Monday, April 27, 2009

Starting a new home in Alameda at 1342


This picture was taken to be sent to family for Christmas of 1942.  We were not quite fully settled in the house yet, but the curtains had been hung.  True to their date, these had appalling patterns printed on them and had wooden rings to hang from instead of metal (they might, at this date, have had sharp hooks  and draw cords, but they hadn't).  The brown shingle house dated from about 1910, I think; it is still there and in good shape; the climate of coastal California is wonderfully gentle to wooden houses.  For the record, here I was nearly 8 1/2, Lorna would turn 6 on New Year's Day of 1943, Brucie would be 4 on Feb. 1, and Linda would be 2 on Jan. 12.  To me the little ones look younger than they were here.
I have always thought that we came to Alameda in the Model-A Ford, but I'm not sure.  It was followed by a series of later used cars, but I think we kept the Model A for a while.  When we got to Alameda, we found that the previous tenants had failed to vacate our house in time.  Somehow my father found temporary lodging.  Like many other families we profited (as did the owners of it) from someone's fitting their garage with a hot plate and a couple of double beds, which we rented for about a week.  I'm not sure, but I think we used an outhouse.  It was in the Webster Street (west) end of Alameda, where the Naval Air Station was and where, in 1942, anything at all habitable was in demand.  Like most children, I simply accepted the situation.  I wasn't in school, though.  Our own house was in the other end of town.
My idea of the War was still vague, and compared with moving to Richmond or Oakland, Alameda was an easy transition from San Luis Obispo.  It was family life that had changed.  My father was flat-footed, had four children, and was a bit old for the draft, but he had to get up around 5:00 am to take the government bus to the ship yards at Mare Island.  We saw much less of him, though he did everything he could with us on weekends.  My mother prepared for a new life by taking Red Cross courses in nursing.  She also thought of fulfilling dreams I hadn't known of to be a popular singer.  I don't know when it was that she got a singing coach.  In the local Little Theater she got a spot in the "Olio" (entr'acte) of their production of the melodrama "The Drunkard", singing the Jenny Song from "Lady in the Dark".  I think this was performed at the Alameda Hotel, or near it.  She had a Victorian costume of red silk with black trim (quite without reference to Kurt Weill).  I still know all the words to that cautionary tale.  It must have been shortly thereafter that she sang gigs at a place called the Gay 'n' Frisky in San Francisco (no, not what you think; it was just a service men's bar like all the others in that street, which was dubbed International Settlement).  Did she turn into a floozie?  No, I don't think so.  She always came home; I don't think she drank much; and, give sailors credit, she was plainly the mother of a bunch of kids.  Not that she was homely.  She just wasn't the attraction that she had dreamed of, a girl who probably thought of someone like Russ Colombo falling for her.  My father didn't stop her.  At some time she went on Ted Mack's—no, that's what my sister said, but I remember now, it was a local program and the MC called himself Budda (I think spelled that way), and I remember her singing "Long Ago and Far Away" (a very difficult song, yes) and hearing her on the air.  My sister remembers another song.  But I have promised not always to be dead right but to put down what I actually remember.  Who this 'Budda' was I do not know.  Google no help.  Coming home in someone else's car, from this or from, indeed, Ted Mack's amateur hour (but that one wasn't in San Francisco, was it?), she was in a car accident and hospitalized for some weeks.  I am not sure whether the night club work was before or after this.  I don't know whether the time she put in as a nurse's aid in the Alameda Hospital was before or after this.  I do not remember being exactly unhappy or afraid.  Perhaps we children were just living our daily children's life.  For me, school mattered a lot, but I thought, for the blog, I'd get this confusion out of the way first.  At this moment I am thinking how odd it is that children relate their own life so little to that of their parents.  A nice elderly lady named Mrs. Kimbrough stayed with the little ones when my mother had a day shift at the hospital.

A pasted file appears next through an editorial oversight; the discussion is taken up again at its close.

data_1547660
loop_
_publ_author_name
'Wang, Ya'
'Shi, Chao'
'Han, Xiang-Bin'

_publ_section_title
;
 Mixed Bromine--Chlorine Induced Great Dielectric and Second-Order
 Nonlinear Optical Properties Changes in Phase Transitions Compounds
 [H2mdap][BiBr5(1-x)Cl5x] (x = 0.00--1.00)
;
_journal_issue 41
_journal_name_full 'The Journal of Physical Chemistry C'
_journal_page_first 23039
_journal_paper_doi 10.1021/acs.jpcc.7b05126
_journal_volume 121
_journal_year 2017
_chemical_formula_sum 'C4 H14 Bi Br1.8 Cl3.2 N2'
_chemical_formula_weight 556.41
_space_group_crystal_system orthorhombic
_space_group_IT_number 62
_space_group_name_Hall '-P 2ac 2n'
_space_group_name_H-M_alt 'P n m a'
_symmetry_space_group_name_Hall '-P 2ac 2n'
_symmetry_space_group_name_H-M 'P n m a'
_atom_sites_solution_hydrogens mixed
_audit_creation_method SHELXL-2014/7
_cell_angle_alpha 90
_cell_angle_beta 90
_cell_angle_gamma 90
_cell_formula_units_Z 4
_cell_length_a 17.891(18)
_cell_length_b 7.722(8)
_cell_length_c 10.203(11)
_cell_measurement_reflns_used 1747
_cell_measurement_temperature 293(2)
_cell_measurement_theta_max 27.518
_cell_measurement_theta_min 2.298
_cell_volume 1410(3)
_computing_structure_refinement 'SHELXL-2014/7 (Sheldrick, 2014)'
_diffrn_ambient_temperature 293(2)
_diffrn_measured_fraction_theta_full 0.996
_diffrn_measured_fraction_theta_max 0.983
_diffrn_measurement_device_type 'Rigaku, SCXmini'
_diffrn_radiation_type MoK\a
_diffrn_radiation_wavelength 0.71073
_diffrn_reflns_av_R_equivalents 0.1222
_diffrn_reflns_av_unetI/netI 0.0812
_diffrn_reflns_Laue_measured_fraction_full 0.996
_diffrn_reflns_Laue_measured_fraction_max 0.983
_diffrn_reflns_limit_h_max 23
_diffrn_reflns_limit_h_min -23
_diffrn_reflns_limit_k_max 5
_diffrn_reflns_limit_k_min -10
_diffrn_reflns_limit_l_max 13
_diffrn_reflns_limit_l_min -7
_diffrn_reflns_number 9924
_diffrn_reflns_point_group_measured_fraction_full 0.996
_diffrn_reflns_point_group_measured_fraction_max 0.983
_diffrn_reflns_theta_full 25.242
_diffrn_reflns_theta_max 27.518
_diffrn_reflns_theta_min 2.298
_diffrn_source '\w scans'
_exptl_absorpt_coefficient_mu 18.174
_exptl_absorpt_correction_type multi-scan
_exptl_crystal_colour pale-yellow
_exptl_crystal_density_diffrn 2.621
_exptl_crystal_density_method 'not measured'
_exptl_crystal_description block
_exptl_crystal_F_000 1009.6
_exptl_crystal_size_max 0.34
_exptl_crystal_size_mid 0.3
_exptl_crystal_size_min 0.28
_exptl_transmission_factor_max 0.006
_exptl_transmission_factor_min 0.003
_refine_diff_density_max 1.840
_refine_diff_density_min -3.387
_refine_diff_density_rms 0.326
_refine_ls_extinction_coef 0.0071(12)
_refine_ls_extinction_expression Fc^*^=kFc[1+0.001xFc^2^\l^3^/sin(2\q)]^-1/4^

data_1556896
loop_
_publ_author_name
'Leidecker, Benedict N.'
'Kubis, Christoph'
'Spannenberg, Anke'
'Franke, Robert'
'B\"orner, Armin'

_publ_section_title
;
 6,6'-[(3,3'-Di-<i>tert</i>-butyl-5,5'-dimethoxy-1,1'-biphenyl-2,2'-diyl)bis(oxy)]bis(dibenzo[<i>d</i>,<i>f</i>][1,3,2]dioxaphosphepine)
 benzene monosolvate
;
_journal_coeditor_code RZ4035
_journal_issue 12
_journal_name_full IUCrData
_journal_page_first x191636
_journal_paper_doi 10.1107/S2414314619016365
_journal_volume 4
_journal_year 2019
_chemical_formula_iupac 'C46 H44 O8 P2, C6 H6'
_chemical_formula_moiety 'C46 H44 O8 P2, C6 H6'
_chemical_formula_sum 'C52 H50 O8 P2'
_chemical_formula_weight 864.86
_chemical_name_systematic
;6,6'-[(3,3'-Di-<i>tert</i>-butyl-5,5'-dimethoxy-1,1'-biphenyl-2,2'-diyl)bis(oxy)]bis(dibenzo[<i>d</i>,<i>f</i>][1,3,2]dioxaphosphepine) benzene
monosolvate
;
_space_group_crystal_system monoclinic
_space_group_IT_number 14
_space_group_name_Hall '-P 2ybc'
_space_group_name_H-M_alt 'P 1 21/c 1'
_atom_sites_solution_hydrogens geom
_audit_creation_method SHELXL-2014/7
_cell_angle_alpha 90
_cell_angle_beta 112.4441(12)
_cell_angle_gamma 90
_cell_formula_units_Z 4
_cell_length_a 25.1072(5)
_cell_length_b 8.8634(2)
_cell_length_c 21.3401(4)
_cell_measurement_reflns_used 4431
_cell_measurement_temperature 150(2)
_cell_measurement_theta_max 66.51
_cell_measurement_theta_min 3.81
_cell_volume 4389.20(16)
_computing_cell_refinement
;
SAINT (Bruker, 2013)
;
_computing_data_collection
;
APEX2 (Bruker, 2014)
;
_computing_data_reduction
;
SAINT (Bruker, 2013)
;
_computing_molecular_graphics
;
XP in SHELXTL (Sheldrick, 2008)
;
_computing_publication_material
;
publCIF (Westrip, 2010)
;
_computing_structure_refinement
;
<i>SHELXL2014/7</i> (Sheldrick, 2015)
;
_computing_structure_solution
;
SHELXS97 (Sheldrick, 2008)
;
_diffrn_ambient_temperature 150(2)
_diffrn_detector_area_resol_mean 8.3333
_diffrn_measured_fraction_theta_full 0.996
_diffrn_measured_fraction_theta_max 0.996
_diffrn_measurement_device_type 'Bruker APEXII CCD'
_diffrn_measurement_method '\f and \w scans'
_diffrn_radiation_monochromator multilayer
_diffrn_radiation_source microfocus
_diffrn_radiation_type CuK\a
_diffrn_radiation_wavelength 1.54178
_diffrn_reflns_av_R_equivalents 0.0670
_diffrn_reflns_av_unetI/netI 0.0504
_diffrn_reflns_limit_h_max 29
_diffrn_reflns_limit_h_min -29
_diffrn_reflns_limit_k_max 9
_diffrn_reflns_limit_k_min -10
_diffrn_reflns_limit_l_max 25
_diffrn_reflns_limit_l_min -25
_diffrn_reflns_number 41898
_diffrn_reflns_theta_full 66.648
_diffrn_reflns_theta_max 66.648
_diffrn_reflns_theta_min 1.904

What the life of child from 8 1/2 to 11 was during WW II was full of many other things, which I shall take one year at a time.
My grandparents must have come north at Christmas, 1942.  Brucie had an excellent all-wooden wagon that my grandfather made.  We had an all wooden gym set, with swings and a trapeze and a slide (with a sand pile at the foot of it) under the sycamore tree in the rear back yard (the lot was long and narrow, the anterior back yard had a patch of grass and some flower beds).  My grandfather had made that gym set.
The summer of 1943, my father enrolled all of us in nursery school.  With Lorna pushing and me pulling, we put the two little ones in the wagon and walked to the nursery school, about a mile from the house, every morning.  Thus we were fed and cared for, and it wasn't at all bad just for that length of time, except that they tried to get us to swallow cod-liver oil.  My father had to intervene for Lorna and me.  He also had left us a pot of oatmeal for breakfast.  No wonder that I was eager to do anything I could to help.  The others weren't big enough yet.